What’s critical to today’s Higher Ed procurement professionals
Cost savings. Speed of procurement transactions. Quality of solicitations. Compliance. Succession planning and staff training. Ask today’s procurement professionals to name the items most critical to their to-do lists and the answers are varied.
Pick a day, any day, and the job of procurement director is most likely that of problem solver. Along with sourcing, procuring and negotiating myriad contracts with scores of end users, they balance this problem-solving persona with organizational initiatives that put high demands on their time—demands that can impact the speed with which procurement transactions occur.
With the market becoming more and more complex, these are different days for today’s procurement professional. Issues like technology and access to information have added new wrinkles to the job, not only creating more options, information and opportunities, but also new concerns with security and privacy. These new challenges require new skill sets for procurement professionals, as well as more dedicated resources to service campus stakeholders.
“Organizations that aspire to become the best in class must support creative thinking and continue to explore innovative ideas that bring value to the organization.”Rosey Murton,
Chief Procurement Officer,
Florida State University
“Technology optimization is a critical issue facing today’s universities,” says Rosey Murton, Chief Procurement Officer at Florida State University. “The decentralized nature of universities makes optimization a particularly great challenge for CIOs. Having tools that provide transparency to university purchases helps facilitate the reporting and support procurement can provide to a CIO when developing future roadmaps to capture efficiencies.”
More than anything else, technology is something that procurement specialists must continue to embrace. Staying in front of the curve and using the tools to do so is paramount to keeping everything tied together. Sandy Hicks, Associate VP and Chief Procurement Officer at The University of Colorado, Boulder, has spent her career fostering this belief.
For example, CU Boulder was one of the first schools to put purchasing and payables together when it became an early adopter of a consolidated service center model. Just how important is it to keep your minds open to technology? The University of Massachusetts is currently in the midst of consolidating its procurement function for their campuses. The consolidation is known as the “Colorado Model.”
“In the procurement industry (and at CU), there have been big changes around technology,” says Hicks, who recently retired after 40 years. “We implemented Concur travel and expense in 2010 and Marketplace in 2011. And now we are looked at by these software companies and their customers as one of the best in class for technology. We have a lot of influence into how they enhance their software.”
THE HUMAN FACTOR
If technology is important, the human dynamic is just as critical. Hicks says one of the keys is to implement as much technology as you can while still recognizing there are strong people and relationship components.
“We have somebody out on the campuses every single day,” Hicks says. “We have eight events a year that we do on the campuses. We need to have those relationships with them. Email and phone are fine for some things, but face-to-face interactions and meetings are very important.”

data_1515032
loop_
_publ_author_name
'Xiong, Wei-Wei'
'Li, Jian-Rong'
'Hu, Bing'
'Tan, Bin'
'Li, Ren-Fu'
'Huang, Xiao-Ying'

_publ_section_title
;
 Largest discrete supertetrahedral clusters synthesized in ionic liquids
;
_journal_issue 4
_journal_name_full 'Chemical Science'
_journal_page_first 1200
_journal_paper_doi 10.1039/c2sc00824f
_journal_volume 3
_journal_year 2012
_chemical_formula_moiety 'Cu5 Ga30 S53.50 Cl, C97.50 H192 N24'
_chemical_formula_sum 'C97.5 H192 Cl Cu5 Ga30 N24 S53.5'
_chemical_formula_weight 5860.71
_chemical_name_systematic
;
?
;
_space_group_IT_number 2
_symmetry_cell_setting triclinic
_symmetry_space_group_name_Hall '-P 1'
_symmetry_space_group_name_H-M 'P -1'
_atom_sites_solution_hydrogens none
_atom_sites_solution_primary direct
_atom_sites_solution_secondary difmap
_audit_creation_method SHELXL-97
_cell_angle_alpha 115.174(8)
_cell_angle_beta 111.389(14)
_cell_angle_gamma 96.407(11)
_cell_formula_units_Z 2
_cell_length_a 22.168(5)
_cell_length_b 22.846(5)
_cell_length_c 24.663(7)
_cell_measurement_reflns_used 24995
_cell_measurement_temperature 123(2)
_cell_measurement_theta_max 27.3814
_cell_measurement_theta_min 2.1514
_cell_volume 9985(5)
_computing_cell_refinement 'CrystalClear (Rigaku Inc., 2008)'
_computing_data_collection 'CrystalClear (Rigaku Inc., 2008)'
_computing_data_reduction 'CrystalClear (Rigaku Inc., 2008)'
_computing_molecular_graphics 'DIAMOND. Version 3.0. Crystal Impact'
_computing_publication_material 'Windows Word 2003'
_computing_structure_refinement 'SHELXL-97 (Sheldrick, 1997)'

“Building relationships is key to our success and the success of the university as a whole.”Sandy Hicks
Associate VP & Chief Procurement Officer
The University of Colorado, Boulder
Being able to build alliances across all segments of campus life is what makes procurement specialists tick. More than any other higher ed arm, procurement is the department that works with almost every department on campus in some way—a responsibility that has its own set of problems.
“What seems to be changing is the frequency of people switching jobs, so it becomes hard to build and maintain relationships,” Hicks says. “Building relationships is key to our success and the success of the university as a whole. And when somebody new comes in, it takes time, because you have to start over.”
That said, being able to build and maintain, and then repeat is a task every procurement specialist must master. “By helping to facilitate collaboration, communication and efficiencies for campus stakeholders, as well as capturing cost savings through negotiations, more money can be deployed to help the university’s core mission of educating students,” Murton says.
This is what makes areas like succession planning so important. “Succession planning and providing training opportunities for staff,” Murton says. “We need to develop a new generation of procurement professionals to assume leadership roles as the current populations retire.”
Murton says it is essential that campus leadership recognize the importance of the growth and development of its procurement staff. With the rapid changes in technology and the impact that it has on the role of procurement professionals, they must be afforded professional development opportunities to maintain competitiveness.
“Organizations that aspire to become the best in class must support creative thinking and continue to explore innovative ideas that bring value to the organization,” Murton says. “If personnel do not develop beyond their job description, the organization is on the path to obsolescence.”